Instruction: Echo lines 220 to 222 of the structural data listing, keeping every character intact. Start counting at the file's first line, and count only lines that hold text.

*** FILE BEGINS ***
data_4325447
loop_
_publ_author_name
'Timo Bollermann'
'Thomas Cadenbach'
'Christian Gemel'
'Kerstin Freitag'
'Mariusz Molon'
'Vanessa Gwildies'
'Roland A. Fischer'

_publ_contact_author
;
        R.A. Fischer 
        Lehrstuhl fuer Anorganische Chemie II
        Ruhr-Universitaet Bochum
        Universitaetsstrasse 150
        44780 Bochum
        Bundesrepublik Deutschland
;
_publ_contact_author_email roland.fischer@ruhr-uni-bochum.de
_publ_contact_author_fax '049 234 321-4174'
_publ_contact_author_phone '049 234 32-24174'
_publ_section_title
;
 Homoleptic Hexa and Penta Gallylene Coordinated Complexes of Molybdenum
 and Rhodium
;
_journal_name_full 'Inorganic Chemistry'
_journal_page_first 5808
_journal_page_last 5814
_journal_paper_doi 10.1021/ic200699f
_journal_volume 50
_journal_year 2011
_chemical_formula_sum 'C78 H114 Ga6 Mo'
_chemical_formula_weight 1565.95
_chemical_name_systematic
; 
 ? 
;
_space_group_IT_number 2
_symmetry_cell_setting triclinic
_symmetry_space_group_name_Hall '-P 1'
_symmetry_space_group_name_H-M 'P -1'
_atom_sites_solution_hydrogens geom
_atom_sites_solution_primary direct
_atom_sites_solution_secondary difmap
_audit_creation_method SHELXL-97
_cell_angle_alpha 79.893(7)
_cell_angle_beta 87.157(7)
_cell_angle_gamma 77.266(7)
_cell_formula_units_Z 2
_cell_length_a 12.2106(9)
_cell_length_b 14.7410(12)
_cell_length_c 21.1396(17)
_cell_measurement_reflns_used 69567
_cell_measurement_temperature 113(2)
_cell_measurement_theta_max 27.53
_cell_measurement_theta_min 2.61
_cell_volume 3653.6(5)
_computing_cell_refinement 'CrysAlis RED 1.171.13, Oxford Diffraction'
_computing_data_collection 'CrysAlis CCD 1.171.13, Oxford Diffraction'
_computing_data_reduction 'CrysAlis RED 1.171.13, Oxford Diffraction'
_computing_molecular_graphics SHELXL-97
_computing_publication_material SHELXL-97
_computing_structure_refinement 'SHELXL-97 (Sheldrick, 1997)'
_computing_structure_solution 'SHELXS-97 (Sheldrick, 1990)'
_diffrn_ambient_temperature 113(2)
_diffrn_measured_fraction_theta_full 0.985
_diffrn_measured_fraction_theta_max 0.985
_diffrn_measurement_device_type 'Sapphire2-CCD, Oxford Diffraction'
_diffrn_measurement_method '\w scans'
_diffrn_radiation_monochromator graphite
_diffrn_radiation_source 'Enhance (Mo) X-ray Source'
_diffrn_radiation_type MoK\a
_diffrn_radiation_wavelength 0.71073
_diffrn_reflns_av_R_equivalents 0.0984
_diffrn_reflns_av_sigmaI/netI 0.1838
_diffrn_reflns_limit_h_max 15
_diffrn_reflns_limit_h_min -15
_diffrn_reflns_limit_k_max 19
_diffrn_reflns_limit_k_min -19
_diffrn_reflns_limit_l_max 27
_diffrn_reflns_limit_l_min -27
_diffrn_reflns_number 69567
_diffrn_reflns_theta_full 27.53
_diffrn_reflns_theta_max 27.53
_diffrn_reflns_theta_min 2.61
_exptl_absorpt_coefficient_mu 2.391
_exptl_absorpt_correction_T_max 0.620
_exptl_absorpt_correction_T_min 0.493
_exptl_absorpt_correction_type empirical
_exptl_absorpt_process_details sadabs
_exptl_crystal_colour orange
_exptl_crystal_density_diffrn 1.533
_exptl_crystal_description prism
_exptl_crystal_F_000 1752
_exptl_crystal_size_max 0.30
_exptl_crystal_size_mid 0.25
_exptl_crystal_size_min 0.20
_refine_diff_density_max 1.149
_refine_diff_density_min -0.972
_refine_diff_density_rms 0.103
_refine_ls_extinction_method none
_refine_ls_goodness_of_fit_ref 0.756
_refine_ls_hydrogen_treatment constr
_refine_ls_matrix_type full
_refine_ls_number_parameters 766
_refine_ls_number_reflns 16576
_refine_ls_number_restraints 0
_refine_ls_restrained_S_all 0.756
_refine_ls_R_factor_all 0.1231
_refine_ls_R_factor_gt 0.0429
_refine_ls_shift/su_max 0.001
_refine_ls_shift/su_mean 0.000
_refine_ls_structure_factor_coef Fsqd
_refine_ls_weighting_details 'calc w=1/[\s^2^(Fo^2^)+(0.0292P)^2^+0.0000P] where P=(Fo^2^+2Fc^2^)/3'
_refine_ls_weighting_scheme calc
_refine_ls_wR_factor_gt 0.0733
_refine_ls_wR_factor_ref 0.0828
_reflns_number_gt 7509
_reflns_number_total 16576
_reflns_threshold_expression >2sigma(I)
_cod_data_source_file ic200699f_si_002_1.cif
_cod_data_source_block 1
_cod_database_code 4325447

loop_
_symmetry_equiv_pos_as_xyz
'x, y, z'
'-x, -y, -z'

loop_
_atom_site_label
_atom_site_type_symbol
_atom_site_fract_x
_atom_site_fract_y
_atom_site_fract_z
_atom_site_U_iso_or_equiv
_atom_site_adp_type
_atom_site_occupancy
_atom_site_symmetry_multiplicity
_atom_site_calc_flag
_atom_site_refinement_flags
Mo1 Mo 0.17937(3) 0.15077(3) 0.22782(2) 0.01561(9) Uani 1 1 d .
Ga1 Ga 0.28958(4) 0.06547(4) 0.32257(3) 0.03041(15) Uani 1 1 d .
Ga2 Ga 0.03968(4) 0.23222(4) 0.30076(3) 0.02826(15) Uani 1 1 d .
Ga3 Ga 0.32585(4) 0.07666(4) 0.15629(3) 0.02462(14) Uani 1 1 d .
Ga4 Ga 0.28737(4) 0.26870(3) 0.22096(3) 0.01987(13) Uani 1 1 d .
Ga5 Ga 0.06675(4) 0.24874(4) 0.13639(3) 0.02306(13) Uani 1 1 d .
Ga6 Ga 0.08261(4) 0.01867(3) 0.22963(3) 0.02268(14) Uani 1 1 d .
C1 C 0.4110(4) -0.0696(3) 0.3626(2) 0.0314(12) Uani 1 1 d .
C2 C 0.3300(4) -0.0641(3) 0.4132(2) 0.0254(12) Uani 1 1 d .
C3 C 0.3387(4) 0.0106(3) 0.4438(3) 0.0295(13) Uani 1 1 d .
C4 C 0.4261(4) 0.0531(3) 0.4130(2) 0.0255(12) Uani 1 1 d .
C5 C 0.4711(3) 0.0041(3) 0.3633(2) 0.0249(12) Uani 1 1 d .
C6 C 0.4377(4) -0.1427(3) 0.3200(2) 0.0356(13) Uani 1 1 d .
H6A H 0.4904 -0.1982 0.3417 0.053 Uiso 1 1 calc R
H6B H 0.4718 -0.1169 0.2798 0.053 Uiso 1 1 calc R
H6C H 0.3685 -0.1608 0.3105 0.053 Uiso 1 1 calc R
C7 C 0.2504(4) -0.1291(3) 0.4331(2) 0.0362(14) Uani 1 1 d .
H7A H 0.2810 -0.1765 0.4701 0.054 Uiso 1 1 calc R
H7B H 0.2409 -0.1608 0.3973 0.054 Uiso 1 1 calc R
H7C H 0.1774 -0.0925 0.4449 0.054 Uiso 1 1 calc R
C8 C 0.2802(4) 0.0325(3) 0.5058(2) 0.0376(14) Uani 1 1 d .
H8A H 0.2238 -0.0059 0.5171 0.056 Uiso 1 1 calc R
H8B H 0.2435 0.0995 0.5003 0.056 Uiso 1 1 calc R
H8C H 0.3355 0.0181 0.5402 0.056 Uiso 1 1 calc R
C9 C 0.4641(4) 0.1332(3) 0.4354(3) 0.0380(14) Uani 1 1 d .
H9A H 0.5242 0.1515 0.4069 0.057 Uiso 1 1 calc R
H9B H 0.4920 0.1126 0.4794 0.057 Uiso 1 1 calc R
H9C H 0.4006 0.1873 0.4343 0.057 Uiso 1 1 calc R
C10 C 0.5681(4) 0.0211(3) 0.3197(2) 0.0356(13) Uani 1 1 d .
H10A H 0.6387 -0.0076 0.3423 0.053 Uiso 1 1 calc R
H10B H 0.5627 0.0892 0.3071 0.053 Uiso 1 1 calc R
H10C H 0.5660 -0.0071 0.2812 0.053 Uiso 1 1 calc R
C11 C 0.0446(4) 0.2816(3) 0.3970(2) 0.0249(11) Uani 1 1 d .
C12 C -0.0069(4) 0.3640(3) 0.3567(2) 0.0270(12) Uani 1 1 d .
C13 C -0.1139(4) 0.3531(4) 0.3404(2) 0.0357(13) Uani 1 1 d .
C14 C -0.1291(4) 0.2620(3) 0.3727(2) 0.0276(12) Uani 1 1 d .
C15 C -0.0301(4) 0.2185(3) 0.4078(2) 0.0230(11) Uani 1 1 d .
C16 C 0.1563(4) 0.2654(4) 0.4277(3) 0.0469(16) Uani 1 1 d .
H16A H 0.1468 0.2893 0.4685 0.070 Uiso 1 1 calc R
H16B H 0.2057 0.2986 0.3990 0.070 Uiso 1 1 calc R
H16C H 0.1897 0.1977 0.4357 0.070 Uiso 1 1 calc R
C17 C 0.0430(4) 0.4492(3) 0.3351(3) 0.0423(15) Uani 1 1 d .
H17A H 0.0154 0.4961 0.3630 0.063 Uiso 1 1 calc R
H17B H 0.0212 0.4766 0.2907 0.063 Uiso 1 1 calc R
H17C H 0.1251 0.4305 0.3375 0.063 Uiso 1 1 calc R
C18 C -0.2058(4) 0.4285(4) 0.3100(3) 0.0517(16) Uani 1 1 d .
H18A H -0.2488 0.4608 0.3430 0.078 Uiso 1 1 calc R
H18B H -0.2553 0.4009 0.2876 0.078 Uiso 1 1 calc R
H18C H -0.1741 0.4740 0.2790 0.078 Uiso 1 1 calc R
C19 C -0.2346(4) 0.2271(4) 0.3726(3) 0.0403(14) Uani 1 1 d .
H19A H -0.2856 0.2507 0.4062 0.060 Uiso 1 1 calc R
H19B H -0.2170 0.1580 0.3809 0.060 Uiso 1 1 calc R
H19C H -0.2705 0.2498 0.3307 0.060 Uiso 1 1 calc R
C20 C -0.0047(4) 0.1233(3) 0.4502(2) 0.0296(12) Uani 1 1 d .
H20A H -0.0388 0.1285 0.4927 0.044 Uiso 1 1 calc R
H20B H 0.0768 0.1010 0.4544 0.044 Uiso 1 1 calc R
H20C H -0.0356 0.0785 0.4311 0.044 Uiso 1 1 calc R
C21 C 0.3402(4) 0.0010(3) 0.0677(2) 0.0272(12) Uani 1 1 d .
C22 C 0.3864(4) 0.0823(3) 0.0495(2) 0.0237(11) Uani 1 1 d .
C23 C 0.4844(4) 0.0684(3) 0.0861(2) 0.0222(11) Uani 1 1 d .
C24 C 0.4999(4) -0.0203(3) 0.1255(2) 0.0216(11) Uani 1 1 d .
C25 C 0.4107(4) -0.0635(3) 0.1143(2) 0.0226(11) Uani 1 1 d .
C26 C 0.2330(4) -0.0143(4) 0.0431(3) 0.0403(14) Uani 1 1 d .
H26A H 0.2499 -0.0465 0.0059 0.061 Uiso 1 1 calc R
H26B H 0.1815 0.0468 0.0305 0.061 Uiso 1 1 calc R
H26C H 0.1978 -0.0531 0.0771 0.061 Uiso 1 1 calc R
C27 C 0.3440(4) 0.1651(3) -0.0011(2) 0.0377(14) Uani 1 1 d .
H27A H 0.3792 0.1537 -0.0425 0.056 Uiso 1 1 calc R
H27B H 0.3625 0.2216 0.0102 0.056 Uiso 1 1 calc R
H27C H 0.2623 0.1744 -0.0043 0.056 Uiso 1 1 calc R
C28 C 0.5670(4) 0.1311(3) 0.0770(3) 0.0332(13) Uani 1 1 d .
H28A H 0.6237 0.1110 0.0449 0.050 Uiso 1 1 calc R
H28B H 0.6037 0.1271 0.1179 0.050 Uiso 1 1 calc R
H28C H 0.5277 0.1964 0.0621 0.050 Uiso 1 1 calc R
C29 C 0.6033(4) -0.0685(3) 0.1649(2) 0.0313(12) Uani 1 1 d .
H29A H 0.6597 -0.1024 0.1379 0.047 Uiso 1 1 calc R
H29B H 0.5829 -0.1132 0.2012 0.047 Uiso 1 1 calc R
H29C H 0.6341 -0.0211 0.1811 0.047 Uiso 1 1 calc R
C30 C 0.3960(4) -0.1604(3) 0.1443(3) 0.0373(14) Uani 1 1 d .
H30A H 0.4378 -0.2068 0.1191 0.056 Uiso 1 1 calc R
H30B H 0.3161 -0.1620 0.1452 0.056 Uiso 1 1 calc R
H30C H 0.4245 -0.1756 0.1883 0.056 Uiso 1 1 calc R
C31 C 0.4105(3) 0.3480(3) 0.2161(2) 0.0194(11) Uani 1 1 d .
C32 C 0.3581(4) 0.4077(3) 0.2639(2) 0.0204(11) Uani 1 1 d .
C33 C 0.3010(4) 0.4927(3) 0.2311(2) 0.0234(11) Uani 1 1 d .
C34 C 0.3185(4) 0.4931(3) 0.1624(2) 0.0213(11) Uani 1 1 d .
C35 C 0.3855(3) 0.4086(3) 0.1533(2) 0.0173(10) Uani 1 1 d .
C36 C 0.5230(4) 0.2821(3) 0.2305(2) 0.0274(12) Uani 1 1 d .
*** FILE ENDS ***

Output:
C30 C 0.3960(4) -0.1604(3) 0.1443(3) 0.0373(14) Uani 1 1 d .
H30A H 0.4378 -0.2068 0.1191 0.056 Uiso 1 1 calc R
H30B H 0.3161 -0.1620 0.1452 0.056 Uiso 1 1 calc R